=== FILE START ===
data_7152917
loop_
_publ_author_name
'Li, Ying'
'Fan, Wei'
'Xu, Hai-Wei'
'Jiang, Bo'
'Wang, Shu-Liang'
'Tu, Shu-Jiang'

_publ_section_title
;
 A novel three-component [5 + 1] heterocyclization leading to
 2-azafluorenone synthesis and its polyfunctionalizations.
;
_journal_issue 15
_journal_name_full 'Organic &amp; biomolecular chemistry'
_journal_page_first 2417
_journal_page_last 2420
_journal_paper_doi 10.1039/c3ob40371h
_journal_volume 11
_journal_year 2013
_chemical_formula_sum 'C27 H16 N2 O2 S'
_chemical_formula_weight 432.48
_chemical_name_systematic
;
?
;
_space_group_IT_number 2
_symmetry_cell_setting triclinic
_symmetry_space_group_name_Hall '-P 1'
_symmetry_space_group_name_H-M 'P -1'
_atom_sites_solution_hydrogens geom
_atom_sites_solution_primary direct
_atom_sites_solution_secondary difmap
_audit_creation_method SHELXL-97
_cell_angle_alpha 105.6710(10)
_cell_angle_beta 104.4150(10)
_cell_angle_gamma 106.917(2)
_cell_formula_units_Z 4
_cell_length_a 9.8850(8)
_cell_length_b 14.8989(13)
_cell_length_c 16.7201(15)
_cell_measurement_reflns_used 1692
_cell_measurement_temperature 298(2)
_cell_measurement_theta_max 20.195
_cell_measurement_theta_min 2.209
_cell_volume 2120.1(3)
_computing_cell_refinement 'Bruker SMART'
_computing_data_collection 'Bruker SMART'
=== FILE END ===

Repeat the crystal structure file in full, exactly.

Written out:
data_7152917
loop_
_publ_author_name
'Li, Ying'
'Fan, Wei'
'Xu, Hai-Wei'
'Jiang, Bo'
'Wang, Shu-Liang'
'Tu, Shu-Jiang'

_publ_section_title
;
 A novel three-component [5 + 1] heterocyclization leading to
 2-azafluorenone synthesis and its polyfunctionalizations.
;
_journal_issue 15
_journal_name_full 'Organic &amp; biomolecular chemistry'
_journal_page_first 2417
_journal_page_last 2420
_journal_paper_doi 10.1039/c3ob40371h
_journal_volume 11
_journal_year 2013
_chemical_formula_sum 'C27 H16 N2 O2 S'
_chemical_formula_weight 432.48
_chemical_name_systematic
;
?
;
_space_group_IT_number 2
_symmetry_cell_setting triclinic
_symmetry_space_group_name_Hall '-P 1'
_symmetry_space_group_name_H-M 'P -1'
_atom_sites_solution_hydrogens geom
_atom_sites_solution_primary direct
_atom_sites_solution_secondary difmap
_audit_creation_method SHELXL-97
_cell_angle_alpha 105.6710(10)
_cell_angle_beta 104.4150(10)
_cell_angle_gamma 106.917(2)
_cell_formula_units_Z 4
_cell_length_a 9.8850(8)
_cell_length_b 14.8989(13)
_cell_length_c 16.7201(15)
_cell_measurement_reflns_used 1692
_cell_measurement_temperature 298(2)
_cell_measurement_theta_max 20.195
_cell_measurement_theta_min 2.209
_cell_volume 2120.1(3)
_computing_cell_refinement 'Bruker SMART'
_computing_data_collection 'Bruker SMART'